The Colorado Plateau is a land of constant discovery—both above and beneath our feet. Recently a surprising soil was unearthed that fit a previously empty slot in the U.S. Department of Agriculture’s established soil classification system.
The find was made at Wupatki National Monument in northern Arizona—one of the best locations for interesting and varied types of dirt.
Jim Harrigan, soil scientist with the Natural Resources Conservation Service in Flagstaff, says what makes this soil unique is the rare combination of circumstances that led to its formation.
Tiny particles of volcanic glass eroded from rocks around the San Francisco Peaks. Those particles were washed downslope over thousands of years, forming thick alluvial deposits. The glassy pieces then welded together in the dry climate, forming soil so tough it’s called “duri-pan.”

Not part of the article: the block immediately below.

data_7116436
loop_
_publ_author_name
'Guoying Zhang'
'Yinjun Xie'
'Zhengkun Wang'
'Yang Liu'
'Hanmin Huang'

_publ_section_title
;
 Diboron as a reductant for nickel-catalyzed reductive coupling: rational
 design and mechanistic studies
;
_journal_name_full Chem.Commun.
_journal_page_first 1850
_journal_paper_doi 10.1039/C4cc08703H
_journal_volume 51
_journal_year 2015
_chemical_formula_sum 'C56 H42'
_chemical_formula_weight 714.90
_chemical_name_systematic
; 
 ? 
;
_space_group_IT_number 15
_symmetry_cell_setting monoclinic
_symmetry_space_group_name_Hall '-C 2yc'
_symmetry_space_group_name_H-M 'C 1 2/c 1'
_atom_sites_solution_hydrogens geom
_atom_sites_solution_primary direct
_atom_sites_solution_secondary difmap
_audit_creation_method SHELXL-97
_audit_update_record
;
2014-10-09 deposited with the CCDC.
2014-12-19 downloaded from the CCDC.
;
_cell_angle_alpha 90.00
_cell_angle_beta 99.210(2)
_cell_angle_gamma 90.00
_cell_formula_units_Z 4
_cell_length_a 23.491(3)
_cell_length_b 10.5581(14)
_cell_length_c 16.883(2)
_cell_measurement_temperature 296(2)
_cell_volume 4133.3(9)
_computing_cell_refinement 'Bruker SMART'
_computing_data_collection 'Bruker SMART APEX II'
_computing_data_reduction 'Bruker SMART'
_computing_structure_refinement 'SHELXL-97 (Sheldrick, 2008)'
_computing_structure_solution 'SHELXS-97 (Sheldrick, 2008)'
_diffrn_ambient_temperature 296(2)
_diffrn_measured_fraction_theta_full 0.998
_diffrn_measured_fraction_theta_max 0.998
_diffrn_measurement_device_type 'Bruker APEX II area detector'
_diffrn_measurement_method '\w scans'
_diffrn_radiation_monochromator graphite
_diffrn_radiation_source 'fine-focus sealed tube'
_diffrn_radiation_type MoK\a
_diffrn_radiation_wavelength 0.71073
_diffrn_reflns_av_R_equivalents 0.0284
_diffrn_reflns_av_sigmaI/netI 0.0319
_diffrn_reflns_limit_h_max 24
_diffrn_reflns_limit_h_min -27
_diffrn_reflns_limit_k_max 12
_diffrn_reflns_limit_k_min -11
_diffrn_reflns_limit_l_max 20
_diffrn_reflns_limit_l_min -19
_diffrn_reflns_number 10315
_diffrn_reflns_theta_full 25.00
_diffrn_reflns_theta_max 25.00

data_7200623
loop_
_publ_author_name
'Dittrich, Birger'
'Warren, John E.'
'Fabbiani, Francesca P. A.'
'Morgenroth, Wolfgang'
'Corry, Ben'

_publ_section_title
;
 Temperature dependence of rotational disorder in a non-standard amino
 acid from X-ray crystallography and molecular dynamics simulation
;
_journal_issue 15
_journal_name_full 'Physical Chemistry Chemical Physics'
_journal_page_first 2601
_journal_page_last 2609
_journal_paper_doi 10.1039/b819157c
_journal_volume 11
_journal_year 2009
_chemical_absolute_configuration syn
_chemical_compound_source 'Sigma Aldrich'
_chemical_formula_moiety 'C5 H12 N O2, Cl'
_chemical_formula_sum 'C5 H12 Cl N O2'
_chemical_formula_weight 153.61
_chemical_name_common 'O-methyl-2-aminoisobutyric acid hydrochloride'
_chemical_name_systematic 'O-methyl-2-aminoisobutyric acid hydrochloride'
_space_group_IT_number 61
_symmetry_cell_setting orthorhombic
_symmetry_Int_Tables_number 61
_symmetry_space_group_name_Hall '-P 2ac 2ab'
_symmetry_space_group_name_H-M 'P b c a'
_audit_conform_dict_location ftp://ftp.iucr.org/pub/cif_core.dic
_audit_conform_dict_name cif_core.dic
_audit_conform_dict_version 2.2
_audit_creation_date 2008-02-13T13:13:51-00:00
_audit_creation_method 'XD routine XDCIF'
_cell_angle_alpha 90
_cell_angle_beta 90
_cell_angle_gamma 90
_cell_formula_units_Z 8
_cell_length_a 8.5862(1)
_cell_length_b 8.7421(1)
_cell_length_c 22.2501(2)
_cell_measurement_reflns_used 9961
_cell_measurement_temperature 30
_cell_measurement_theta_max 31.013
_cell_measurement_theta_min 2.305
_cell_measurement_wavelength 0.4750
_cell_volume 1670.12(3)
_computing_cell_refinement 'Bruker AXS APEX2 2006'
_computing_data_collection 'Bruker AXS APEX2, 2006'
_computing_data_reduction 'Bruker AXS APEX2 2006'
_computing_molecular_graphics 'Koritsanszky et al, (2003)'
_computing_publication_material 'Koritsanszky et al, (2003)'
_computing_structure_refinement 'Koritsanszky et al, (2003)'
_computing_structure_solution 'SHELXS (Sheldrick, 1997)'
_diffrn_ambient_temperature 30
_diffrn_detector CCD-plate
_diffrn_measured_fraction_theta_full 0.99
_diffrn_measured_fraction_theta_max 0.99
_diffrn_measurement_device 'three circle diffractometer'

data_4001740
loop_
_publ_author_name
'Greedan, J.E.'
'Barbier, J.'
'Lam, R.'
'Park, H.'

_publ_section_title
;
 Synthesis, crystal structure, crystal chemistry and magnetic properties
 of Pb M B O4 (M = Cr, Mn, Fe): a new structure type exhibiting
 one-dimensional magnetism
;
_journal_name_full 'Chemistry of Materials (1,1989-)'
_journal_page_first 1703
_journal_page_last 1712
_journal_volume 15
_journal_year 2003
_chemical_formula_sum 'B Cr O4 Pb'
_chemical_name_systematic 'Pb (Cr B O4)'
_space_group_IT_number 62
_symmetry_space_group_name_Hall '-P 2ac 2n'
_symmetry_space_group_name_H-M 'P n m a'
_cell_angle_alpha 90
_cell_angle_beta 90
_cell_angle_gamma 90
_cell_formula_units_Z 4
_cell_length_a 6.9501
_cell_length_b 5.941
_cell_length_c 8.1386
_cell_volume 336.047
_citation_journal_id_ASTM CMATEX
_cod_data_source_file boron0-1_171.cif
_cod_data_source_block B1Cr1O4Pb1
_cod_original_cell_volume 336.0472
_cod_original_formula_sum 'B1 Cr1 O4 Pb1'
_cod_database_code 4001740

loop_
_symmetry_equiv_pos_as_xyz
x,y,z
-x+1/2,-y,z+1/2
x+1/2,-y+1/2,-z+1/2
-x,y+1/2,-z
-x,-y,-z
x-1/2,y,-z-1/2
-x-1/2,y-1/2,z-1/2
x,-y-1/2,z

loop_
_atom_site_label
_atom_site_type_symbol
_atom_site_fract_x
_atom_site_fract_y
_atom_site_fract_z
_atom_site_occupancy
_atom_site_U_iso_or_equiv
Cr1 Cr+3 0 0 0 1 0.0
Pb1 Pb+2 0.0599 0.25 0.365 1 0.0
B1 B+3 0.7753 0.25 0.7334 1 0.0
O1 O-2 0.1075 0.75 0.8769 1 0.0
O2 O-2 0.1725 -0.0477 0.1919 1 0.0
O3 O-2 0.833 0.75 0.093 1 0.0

Duri-pans are found in other places, but this one is unusually thick. Scientists had speculated such a soil should exist but it had never been seen—until this discovery four years ago.
Soil surveyors have since located examples of this durable dirt in 30 more locations—proving it’s more than a quirky one-of-a-kind. The best example was found at an abandoned trading post on Highway 89 near Wupatki.
This completely new taxonomic class of soil has been named after that trading post. The Wauneta soil is now officially recognized as one of the toughest types of dirt in the nation.